Image via Eurosport.
Brianna McNeal is the current world champion in the 100 meter hurdles. In January of 2020, she had an abortion that she kept under wraps, and she had every right to. She was recently suspended for five years - yes, half a decade - because she missed a doping test two days after her abortion. McNeal was resting in bed and didn’t hear the antidoping official at her front door. She tried to argue against her suspension but the Court of Arbitration for Sport agreed with the five year ban so she’ll miss the next two summer olympics. McNeal is also now disqualified from all events she participated in from February 2020 to August 2020, and has to give up all rewards from during that time. However, it’s perfectly understandable that she would miss the doping test. It was literally two days after her abortion, she must have been so tired, and proving that she wasn’t doing drugs probably wasn’t what she was thinking about. The CAS upholds that her abortion isn’t proven because McNeal wrote down the wrong date on the documents she provided. The date on the paper was just a day off, and it’s understandable that someone who had been recovering from an abortion at home could mistake the date. The stigma around abortions is so unfair and yet the CAS can just take away a big chunk of time from McNeal’s athletic career because they don’t want to accommodate the fact that she had an abortion. The investigators looking into her abortion also criticized her going to a spiritual advisor instead of a psychiatrist, but as a Black woman, she upholds that spirituality has been a part of her life since she was young. It’s not the investigator’s place to criticize her beliefs and the people she trusts. She has previously missed tests because she didn’t update her location in the system or she mistook the time of the appointment. This has also brought up the question of how much monitoring is necessary and humane for athletes to ensure that they’re drug free. Is it worth putting all the clean ones through this just to weedle out the athletes that do use drugs? In light of McNeal’s case, the doping test system has become complicated and arguably not the most efficient.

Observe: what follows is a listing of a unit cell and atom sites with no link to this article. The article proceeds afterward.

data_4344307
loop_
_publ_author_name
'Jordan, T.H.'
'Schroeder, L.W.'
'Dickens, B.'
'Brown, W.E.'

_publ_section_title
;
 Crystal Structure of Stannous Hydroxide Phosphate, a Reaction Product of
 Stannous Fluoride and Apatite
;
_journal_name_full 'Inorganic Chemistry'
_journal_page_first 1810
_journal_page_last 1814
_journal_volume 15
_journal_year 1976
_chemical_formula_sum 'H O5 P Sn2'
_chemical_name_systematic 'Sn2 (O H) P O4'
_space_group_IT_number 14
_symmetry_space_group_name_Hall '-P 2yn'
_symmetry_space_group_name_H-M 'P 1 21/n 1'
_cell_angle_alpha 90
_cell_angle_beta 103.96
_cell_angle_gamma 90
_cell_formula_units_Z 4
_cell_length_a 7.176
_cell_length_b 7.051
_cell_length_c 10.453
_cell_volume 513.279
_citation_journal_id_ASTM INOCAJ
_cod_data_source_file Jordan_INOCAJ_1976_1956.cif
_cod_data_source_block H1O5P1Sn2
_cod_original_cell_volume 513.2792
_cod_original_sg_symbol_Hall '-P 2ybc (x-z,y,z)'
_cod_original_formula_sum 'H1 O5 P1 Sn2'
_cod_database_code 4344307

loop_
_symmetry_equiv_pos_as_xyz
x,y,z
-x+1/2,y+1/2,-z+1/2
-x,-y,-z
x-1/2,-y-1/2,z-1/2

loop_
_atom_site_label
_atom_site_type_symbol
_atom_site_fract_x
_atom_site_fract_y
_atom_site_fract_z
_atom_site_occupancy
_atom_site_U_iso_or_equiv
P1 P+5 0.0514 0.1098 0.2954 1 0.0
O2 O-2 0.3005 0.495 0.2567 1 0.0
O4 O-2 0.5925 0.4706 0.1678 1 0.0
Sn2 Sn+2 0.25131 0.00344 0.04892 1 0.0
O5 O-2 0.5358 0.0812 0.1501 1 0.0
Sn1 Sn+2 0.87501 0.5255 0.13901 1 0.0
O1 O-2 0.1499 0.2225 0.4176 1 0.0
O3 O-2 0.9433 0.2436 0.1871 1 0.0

Norway's Handball Team
Image via Good World News.
The Norwegian handball team made a move to call out the sexist dress code for women’s handball by playing in shorts instead of the required bikini bottoms. In handball, male players have to wear shorts that end about 4 inches above their knees, but female players must wear closely fitted bikini bottoms. The team was fined by the European Handball Federation over improper clothing - although singer P!nk did want to pay the fine for them. Officials said that the ideal representation of a sport is needed to promote it and that representation included uniforms, specifically women wearing bikini bottoms because that’s just so incredibly important to handball. The team said that the bikini bottoms weren’t practical when diving and only served to degrade women in the sport. They did warn officials of their choice in advance and are happy that their message got out. Norway is currently backing their players in this face off.
Germany Gymnastics Team Uniform
Germany’s gymnastics team also protested the dress code and wore unitards - leotards with full leggings - instead of the standard leotards to stand against sexualization in gymnastics. They first debuted the unitards earlier this year in another competition. The team says unitards are more comfortable than the high-cut leotards, and provide better coverage as well. One of the team members, three-time Olympian Kim Bui, confirmed that the unitard is just as good as a leotard. They wanted to protest the fact that many sports use revealing uniforms supposedly for sport appeal, so the team talked with their coaches and agreed to wear bodysuits instead.
Written by writer Talia Chen.